Saloon will top new Corolla Hybrid sales, but you should buy the estate

The estate is quieter, more conservative, less threatening. Traditional Corolla buyers will love it, and that’s probably the point

The four-door Corolla saloon will be the best-selling version of Toyota’s new line-up in Ireland

Make: Toyota

Model: Corolla

Year: 2019

Fuel: Hybrid

Date Reviewed: February 14, 2019

Wed, Feb 20, 2019, 01:00

   

Please reconsider buying a Toyota Corolla saloon.

The Irish car market is a very different beast from once it was. Our top-two selling cars right now are both pricey SUVs, not the more affordable hatchbacks nor saloons which once populated our driveways and roadways. Electric power, albeit still a minority interest, is on the rise. We’ve swung towards and back away from diesel like a chimp on a rope. Some things do not change, and you can delete or append happily so as you please – the four-door Corolla saloon will be the best-selling version of Toyota’s new line-up in Ireland.

Should that come as a surprise? It comes, perhaps, as a slight disappointment. Toyota has seriously pushed the boat out when it comes to the styling of the new Corolla hatchback – it’s given the car an aggressive, narrow-headlight, ground-hugging stance that looks surprisingly mean and moody when one looms up in your rear-view mirror.

Quieter

The four-door, officially a saloon in Toyota parlance, looks far, far quieter. There has been a trend, of late, that four-door versions of five-door hatchbacks have been the better looking cars, but the Corolla stops that dead in its tracks. It’s sure not ugly, but the subtle alterations to the lights, grille, bumpers and that big steamer-trunk of a boot slung out the back throw a restrictive line over the prow of that pushed-out boat. It’s quieter, more conservative, less threatening. Traditional Corolla buyers will love it, and that’s probably the point.

In fact, so traditional is the Corolla saloon that you will actually be able to buy one with a naturally-aspirated 1.6-litre petrol engine. A car for the true technophobe, Toyota perhaps not surprisingly didn’t supply us with one of those to drive, not least because the big news is that the Corolla saloon now comes with hybrid power.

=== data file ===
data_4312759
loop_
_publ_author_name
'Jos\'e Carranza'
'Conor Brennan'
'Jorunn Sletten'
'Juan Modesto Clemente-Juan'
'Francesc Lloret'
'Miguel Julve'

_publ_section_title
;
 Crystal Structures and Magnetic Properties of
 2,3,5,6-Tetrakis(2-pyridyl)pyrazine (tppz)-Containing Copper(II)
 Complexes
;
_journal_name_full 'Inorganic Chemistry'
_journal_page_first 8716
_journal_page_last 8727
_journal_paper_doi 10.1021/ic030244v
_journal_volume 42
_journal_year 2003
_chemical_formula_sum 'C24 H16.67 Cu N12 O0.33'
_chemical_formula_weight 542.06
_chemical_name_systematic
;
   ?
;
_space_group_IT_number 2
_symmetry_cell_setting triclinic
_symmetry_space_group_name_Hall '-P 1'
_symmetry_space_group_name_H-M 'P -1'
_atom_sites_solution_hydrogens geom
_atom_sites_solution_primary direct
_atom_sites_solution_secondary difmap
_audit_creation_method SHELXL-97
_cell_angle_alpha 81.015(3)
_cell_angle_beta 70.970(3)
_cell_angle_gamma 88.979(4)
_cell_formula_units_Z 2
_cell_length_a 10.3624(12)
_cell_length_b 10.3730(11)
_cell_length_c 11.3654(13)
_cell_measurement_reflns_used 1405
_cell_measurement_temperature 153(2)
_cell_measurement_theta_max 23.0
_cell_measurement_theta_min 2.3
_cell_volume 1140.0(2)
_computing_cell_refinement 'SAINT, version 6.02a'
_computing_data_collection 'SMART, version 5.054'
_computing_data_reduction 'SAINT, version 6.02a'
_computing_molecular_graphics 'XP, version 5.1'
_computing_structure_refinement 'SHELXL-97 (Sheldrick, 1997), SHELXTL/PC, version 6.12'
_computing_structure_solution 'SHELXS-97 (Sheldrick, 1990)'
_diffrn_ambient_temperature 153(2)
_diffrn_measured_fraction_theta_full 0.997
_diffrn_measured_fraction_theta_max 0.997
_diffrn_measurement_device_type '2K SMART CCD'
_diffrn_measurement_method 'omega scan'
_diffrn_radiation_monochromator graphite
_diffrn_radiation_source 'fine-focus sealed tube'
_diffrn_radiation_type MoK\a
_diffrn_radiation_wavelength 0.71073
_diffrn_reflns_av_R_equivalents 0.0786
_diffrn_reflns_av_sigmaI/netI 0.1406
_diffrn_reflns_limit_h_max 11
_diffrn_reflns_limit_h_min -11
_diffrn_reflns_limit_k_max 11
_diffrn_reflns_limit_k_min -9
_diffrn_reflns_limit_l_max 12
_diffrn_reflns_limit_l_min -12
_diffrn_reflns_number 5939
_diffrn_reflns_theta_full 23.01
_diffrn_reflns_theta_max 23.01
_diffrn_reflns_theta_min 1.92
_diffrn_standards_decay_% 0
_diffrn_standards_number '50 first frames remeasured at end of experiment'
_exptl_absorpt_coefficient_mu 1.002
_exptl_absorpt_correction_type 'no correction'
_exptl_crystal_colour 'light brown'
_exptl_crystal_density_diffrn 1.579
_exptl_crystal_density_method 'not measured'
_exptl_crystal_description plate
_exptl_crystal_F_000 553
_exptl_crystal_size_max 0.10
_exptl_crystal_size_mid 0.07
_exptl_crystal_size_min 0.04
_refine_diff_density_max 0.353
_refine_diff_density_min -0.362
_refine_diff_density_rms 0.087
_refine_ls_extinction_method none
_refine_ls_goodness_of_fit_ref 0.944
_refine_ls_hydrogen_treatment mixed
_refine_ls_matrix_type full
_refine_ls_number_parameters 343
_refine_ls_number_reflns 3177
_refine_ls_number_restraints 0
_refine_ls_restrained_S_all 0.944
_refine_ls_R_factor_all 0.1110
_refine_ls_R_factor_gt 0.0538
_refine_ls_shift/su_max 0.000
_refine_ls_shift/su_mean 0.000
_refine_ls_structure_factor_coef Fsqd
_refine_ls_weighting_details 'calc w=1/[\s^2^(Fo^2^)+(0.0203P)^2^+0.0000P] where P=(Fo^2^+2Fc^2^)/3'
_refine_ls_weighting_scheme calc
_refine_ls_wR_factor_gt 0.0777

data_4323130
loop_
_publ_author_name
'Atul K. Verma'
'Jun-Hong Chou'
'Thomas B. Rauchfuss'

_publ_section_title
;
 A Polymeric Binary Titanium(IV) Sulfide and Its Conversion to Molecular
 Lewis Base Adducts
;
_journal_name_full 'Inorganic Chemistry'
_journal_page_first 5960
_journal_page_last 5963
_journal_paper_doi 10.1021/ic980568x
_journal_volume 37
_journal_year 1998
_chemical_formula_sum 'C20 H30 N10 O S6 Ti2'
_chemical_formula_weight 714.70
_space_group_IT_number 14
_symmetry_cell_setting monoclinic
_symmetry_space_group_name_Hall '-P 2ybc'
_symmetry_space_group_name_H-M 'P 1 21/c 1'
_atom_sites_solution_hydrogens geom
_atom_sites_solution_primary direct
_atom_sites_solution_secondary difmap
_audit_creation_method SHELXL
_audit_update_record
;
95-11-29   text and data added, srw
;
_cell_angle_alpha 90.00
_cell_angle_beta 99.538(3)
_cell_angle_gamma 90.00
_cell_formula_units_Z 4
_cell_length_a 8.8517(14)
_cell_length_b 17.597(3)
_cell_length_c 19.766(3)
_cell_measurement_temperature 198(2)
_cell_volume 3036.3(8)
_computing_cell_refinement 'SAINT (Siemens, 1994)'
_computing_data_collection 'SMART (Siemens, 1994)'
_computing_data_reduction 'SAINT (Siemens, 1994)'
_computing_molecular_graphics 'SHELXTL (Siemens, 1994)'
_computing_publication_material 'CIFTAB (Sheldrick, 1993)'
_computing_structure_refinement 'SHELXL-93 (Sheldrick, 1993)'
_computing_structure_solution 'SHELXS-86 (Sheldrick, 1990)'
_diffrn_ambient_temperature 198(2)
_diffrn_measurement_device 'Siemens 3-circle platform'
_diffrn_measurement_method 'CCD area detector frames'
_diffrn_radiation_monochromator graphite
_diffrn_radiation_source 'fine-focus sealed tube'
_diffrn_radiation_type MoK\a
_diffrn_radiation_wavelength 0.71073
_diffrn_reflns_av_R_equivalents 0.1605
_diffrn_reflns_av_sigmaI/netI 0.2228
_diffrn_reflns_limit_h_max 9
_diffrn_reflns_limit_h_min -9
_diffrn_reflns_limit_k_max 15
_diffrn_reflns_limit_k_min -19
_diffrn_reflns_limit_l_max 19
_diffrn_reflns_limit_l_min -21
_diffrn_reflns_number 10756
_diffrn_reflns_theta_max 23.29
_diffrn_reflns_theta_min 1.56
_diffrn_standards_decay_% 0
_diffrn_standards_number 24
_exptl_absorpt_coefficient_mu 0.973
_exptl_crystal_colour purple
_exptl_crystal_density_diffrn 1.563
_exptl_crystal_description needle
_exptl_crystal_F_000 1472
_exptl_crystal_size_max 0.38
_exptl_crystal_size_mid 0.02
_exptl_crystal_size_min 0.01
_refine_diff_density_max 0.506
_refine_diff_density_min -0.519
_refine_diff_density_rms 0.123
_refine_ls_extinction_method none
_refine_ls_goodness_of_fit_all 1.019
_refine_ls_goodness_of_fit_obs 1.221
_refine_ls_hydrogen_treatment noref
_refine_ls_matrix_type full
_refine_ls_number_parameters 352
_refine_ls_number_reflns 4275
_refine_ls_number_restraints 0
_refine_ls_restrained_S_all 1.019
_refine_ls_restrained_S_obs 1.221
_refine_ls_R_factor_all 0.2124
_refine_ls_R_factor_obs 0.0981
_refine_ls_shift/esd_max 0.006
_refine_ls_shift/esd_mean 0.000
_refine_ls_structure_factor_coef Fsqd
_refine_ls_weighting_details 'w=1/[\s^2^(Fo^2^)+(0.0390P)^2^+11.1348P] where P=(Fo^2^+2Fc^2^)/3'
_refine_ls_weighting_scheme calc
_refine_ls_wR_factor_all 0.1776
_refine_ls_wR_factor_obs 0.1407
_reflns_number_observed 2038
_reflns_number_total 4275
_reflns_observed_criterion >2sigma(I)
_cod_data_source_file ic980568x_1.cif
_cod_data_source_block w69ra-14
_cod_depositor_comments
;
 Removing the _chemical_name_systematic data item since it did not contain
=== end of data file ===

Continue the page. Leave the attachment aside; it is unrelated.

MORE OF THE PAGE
It’s the same 1.8-litre engine, running on the fuel-saving Atkinson combustion cycle, as you’ll find in the Prius and the C-HR crossover. Same technically conservative nickel batteries under the back seat, instead of more faddish lithium-ion. Same CVT automatic transmission, which is as efficient as ever, and slightly less maddening than before – Toyota’s attention to quelling engine noise has worked well, and so the high-rev bellow of the engine intrudes less on your sanity when you’re accelerating hard.

The Corolla estate: its 471-litre boot makes it 110 litres more practical than the hatchback Corolla and the interior has the same neat, logical, pleasing layout; the same big touchscreen; the same exceptionally comfortable seats, which aid and abet the smooth ride quality
The Corolla estate: its 471-litre boot makes it 110 litres more practical than the hatchback Corolla and the interior has the same neat, logical, pleasing layout; the same big touchscreen; the same exceptionally comfortable seats, which aid and abet the smooth ride quality

The biggest change of all is that you might actually want to accelerate hard, as the new Corolla is actually – wait for it – engaging to drive. I’m not sure I’d describe it as out-and-out sporty, but this relatively humble four-door saloon took to the twisting roads of Majorca like an aquatic fowl to a lake.

The steering feels similar to that of the C-HR; well-weighted and rewarding, while the expensive double wishbone rear suspension (not standard on rivals like the Focus, Golf, i30 et al) means that the Corolla displays genuine poise as you twist and turn between the hedges and the Armco barriers. It’s actually fun.

Economy is decent too. In spite of our cornering enthusiasm, our test Corolla averaged 5.2 litres per 100km, which is 54mpg, which is better than good, and you would probably do better if you drove a little more gently than we did. WLTP-compliant emissions of 100g/km look pretty future-proofed too.

Noisy

It’s a touch noisy – too much tyre roar on motorways – and a little bit small in the back. Even though the saloon sits on a longer (2,700mm) wheelbase compared to the hatchback, rear accommodation is a touch tight, especially for headroom, so those trading out of a now-defunct Avensis might be a little disappointed. The 471-litre boot makes it 110 litres more practical than the hatchback Corolla, though, and the interior has the same neat, logical, pleasing layout; the same big touchscreen; the same exceptionally comfortable seats, which aid and abet the smooth ride quality.

For all those strengths, you should buy the estate. It retains the hatchback’s more aggressive styling at the front, while from behind, it looks closer to a Lexus in styling terms – all narrow lamps and carefully sculpted surfaces. The boot, at 598 litres, is more useful even than that of a RAV4’s, it has the same cabin, and the same athletic responses built into the steering and the chassis. It’s a very, very accomplished car. Which none of you will buy. But which you really should do.

The lowdown: Toyota Corolla Touring Sports 1.8 Hybrid Sol

Power: 122hp. Torque: 163Nm (engine), 142Nm (electric motor).

0-100km/h: 11.1sec.

Top speed: 180km/h.

Claimed L/100km (mpg): 3.3 (85.6).

CO2 emissions (motor tax): 101g/km (€190).

Price: €31,990 as tested; Corolla starts at €25,380

Verdict: You’ll all buy a saloon, but the estate is the best of the bunch.

Our rating: 3/5